Trade Minister To China For APEC And Trade Mission
Trade Negotiations Minister Jim Sutton leaves for a two-week trip to China on Monday.
Mr Sutton said he would attend the Asia Pacific Economic Co-operation trade ministers' meeting in Shanghai on June 6 and 7.
"APEC is an important forum for New Zealand. Most of our key trading partners attend and it is a useful place to talk about issues that really affect us. This year, the hot topic will be the chances of getting a round of multilateral trade negotiations underway at the World Trade Organisation meeting in Doha, Qatar."
After that meeting, Mr Sutton will lead a trade mission to the western parts of China, focussing on the four key commercial centres, Xi'an, Chongqing, Chengdu and Guangzhou.
"We'll be targeting industries in which New Zealand is a world leader."
China is New Zealand's fifth largest trading partner, taking more than $725 million of New Zealand goods in the year ending June 2000 and exporting more than $1.6 billion of goods here during the same period.
Mr Sutton said the trade relationship with China was growing solidly, with exports up 46% for the year ending February 2001 to NZ$932.7 million, and with rapid growth in education and tourism.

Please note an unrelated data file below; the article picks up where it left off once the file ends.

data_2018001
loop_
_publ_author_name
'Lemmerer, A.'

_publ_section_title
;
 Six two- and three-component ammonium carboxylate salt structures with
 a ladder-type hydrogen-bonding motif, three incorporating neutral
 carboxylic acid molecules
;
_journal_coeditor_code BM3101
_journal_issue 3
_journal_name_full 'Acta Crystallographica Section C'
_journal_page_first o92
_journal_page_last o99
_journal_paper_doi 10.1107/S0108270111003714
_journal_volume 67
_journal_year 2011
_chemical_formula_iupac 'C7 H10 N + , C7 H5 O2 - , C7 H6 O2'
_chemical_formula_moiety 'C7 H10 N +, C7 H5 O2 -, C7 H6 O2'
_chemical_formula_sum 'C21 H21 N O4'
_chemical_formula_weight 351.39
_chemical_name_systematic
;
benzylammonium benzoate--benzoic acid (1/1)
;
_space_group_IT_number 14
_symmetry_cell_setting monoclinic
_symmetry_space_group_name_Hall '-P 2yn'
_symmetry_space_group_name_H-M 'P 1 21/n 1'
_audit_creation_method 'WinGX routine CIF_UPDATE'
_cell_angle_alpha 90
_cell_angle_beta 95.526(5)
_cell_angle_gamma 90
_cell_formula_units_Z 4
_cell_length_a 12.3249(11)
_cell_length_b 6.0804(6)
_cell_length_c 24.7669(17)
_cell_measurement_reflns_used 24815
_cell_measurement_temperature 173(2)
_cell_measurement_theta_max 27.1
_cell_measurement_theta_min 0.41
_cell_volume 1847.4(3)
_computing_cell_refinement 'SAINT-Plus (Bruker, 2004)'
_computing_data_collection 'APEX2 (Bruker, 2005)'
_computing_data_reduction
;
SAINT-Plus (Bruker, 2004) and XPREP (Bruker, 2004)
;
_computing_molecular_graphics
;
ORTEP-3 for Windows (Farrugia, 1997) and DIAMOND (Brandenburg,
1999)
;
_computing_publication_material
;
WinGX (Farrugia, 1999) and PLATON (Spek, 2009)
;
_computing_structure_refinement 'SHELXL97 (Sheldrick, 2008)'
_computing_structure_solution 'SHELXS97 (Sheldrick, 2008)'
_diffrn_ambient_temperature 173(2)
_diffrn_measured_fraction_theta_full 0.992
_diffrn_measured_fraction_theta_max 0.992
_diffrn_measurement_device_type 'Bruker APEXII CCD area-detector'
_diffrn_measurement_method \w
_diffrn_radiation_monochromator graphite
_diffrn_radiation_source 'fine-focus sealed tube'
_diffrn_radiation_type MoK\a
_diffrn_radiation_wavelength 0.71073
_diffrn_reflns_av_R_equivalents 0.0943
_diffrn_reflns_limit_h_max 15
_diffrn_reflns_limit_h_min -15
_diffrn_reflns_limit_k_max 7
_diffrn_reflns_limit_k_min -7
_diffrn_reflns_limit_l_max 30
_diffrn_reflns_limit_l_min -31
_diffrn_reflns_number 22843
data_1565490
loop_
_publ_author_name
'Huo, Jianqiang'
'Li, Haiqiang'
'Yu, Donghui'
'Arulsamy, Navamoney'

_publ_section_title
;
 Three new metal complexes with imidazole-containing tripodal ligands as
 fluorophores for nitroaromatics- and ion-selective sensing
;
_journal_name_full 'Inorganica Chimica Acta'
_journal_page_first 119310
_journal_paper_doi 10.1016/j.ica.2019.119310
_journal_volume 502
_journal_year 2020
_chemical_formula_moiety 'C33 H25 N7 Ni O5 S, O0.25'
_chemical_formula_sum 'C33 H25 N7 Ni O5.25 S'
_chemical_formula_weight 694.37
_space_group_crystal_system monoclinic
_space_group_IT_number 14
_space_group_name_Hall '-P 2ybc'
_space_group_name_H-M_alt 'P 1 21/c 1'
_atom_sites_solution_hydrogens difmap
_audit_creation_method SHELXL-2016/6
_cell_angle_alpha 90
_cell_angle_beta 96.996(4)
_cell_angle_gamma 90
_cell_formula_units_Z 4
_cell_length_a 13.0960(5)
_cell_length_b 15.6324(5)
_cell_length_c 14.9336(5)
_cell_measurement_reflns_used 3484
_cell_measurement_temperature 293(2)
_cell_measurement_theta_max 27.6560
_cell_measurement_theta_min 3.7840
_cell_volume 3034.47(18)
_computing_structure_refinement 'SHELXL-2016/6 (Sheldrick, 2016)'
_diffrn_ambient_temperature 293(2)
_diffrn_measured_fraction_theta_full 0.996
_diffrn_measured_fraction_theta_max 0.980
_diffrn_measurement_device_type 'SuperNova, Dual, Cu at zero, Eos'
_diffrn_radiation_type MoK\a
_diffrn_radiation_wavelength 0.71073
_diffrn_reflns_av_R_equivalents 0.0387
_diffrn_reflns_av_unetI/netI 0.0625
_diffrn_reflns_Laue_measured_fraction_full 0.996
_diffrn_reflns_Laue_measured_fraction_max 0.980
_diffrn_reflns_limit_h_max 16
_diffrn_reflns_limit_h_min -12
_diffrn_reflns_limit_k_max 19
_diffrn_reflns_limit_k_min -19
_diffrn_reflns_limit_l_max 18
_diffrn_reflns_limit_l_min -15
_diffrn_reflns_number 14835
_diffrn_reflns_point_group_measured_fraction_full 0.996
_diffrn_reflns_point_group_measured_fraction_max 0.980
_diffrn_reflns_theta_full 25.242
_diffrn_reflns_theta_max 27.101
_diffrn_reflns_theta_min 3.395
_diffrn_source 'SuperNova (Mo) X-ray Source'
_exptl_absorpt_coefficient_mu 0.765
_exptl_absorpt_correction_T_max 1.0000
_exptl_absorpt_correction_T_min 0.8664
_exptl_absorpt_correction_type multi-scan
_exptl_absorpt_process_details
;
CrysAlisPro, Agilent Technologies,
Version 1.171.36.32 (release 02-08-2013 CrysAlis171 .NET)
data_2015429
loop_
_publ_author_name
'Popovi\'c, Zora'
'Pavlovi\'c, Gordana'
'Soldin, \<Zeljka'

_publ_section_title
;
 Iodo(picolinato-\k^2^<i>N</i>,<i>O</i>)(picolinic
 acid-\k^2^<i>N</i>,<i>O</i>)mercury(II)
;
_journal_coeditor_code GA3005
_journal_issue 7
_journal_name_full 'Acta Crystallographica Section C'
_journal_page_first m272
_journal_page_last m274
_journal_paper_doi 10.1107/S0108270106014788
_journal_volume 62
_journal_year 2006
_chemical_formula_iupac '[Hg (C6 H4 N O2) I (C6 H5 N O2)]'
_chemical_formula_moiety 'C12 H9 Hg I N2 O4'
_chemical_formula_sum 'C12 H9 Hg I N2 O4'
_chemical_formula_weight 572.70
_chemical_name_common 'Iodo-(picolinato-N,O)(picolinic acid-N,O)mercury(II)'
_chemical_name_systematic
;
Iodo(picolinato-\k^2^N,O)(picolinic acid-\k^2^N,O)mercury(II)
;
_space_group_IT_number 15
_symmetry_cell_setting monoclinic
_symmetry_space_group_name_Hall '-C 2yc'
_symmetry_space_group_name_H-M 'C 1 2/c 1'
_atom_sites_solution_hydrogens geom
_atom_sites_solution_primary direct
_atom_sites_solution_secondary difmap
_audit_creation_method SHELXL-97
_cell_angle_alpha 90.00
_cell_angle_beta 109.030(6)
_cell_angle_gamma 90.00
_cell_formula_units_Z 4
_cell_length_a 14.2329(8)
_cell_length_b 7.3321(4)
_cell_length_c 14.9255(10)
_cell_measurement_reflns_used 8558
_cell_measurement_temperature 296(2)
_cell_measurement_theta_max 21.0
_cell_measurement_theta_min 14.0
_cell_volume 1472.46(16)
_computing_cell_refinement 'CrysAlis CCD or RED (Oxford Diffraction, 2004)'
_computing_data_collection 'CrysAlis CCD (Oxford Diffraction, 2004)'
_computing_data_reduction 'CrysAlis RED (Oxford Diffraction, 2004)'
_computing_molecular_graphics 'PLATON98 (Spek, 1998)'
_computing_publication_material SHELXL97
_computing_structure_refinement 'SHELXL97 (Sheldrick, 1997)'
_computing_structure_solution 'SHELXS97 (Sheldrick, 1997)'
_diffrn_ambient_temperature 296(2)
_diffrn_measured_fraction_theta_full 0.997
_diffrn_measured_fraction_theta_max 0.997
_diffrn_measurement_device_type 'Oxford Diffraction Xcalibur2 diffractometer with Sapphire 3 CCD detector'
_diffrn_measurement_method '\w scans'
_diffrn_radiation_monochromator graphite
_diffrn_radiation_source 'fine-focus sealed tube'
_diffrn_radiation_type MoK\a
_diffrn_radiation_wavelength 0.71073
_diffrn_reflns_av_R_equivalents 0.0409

"Traditionally, the principal focus of New Zealand companies has been on developing the coastal region with markets such as Shanghai and Beijing. Increasingly, New Zealand companies are identifying niche opportunities in the less developed inland provinces of China, in a wide range of sectors including food processing, agriculture, forestry, telecommunications, and energy where we have particular expertise and which relate well to conditions in this region."
He said opportunities in Xi'an were in both the high technology and agricultural sectors.
Xi'an is an important high-technology centre, as well as being a key centre in the Government's Western Development Initiative. From a New Zealand point of view, Shaanxi Province is being developed as an important agricultural and horticultural production and processing base and both New Zealand's technology and livestock are appropriate to this.
Mr Sutton said he would visit Guangzhou, a major Chinese commercial centre, to support the work of the Trade New Zealand office, which was upgraded in July 1999 to a full office with a New Zealand seconded official.
" A considerable volume of New Zealand products comes into this region for processing, domestic sale or re-export and the New Zealand Dairy Board has a major investment here."